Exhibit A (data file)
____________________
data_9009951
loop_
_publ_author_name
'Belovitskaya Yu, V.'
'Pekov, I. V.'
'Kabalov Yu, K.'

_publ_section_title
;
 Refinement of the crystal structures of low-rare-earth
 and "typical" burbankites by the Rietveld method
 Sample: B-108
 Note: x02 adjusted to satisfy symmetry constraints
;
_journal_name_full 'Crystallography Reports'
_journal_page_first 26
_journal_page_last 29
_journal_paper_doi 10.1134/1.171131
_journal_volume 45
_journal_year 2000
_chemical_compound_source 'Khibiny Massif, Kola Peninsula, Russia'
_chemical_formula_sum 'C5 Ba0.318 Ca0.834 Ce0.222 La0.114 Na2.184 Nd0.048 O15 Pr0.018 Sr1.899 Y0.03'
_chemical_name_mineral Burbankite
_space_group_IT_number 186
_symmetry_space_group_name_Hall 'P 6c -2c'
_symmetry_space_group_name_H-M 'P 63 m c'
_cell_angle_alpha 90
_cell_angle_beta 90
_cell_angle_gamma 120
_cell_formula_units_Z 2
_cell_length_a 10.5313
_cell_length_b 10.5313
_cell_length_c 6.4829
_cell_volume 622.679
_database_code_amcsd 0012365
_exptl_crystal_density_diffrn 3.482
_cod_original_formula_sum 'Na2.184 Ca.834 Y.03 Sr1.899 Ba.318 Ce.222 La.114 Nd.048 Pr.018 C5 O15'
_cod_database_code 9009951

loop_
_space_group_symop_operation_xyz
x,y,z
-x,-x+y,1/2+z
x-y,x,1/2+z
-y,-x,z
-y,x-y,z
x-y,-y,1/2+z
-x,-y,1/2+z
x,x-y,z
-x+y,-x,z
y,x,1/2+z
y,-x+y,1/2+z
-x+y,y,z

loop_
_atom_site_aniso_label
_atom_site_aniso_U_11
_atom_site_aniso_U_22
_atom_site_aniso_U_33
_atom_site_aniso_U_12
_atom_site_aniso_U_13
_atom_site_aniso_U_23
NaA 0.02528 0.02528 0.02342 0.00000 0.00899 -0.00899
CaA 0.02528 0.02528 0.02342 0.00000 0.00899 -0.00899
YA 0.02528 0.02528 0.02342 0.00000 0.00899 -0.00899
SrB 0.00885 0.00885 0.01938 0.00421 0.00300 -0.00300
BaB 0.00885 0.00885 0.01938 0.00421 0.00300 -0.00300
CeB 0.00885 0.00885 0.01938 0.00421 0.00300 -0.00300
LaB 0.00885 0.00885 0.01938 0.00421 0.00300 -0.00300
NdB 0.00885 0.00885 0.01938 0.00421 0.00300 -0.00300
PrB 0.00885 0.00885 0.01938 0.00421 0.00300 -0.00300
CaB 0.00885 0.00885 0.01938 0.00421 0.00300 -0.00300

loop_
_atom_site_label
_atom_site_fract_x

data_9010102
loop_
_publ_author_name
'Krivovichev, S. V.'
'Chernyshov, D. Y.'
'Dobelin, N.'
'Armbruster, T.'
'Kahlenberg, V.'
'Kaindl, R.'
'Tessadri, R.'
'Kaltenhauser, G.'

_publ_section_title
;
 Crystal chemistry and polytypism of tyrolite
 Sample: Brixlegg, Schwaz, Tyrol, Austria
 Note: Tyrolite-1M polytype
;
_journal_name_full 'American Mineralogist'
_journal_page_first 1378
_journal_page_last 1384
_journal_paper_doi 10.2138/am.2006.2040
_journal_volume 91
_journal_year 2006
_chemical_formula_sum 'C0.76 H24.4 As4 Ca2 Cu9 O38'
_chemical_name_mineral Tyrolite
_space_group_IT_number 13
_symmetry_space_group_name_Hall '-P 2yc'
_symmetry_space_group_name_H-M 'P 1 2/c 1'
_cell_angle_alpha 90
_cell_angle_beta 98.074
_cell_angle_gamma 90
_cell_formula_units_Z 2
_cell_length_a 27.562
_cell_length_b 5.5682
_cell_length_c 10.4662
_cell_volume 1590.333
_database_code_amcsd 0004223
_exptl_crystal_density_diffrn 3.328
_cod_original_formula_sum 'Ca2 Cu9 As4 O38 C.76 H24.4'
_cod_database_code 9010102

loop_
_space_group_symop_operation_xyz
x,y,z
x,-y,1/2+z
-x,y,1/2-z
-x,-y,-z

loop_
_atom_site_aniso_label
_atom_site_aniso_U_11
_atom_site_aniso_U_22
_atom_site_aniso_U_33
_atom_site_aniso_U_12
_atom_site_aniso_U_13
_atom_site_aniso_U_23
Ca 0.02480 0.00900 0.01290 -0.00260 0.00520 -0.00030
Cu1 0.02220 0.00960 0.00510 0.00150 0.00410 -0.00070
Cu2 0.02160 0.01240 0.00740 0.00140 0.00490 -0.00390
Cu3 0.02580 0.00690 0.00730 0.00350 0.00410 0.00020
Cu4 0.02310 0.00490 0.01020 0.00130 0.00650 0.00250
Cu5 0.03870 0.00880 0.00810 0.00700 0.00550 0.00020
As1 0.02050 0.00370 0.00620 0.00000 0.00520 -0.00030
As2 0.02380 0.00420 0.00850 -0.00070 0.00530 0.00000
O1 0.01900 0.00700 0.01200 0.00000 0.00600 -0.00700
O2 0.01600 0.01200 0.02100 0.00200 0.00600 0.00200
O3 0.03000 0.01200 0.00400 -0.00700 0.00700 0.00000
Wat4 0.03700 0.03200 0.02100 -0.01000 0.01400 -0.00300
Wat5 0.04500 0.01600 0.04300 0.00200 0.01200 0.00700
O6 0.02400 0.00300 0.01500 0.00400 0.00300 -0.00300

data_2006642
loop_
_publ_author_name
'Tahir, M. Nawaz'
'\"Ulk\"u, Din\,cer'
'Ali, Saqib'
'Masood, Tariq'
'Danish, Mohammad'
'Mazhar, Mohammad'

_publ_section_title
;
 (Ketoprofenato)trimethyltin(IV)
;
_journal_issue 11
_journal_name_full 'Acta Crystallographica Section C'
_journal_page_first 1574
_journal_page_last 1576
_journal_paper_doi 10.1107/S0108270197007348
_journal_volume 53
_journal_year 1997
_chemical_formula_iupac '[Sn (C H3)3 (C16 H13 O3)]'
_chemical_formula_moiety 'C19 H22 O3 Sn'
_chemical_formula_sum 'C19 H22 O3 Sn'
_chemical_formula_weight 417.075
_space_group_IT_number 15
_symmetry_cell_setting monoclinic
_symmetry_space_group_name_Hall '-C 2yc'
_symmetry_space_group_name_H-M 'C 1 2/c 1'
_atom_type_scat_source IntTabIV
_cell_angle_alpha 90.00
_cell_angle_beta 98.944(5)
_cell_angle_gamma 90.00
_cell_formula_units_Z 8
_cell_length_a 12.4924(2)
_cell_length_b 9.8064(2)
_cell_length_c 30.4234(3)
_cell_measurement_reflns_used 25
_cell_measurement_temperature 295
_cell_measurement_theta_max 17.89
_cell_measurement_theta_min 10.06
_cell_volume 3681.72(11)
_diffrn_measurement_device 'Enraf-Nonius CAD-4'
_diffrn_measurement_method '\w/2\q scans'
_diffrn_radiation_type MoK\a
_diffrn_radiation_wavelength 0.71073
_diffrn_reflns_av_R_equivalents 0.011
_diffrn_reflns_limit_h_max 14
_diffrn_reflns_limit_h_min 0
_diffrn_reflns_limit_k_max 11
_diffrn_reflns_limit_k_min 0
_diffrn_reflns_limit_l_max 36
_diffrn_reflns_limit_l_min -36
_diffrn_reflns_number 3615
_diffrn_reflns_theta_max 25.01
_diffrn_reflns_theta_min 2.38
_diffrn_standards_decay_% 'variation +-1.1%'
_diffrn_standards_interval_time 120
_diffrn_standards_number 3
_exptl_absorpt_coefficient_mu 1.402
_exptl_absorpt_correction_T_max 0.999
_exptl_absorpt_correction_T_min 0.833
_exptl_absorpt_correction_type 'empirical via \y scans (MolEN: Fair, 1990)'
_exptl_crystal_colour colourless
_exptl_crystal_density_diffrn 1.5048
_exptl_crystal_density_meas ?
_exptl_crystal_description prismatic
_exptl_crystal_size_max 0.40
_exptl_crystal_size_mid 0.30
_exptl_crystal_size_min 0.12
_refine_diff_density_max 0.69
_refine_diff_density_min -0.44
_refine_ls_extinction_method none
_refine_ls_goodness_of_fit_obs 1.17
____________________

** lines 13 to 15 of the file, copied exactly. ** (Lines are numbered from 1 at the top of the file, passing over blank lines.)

;
_journal_name_full 'Crystallography Reports'
_journal_page_first 26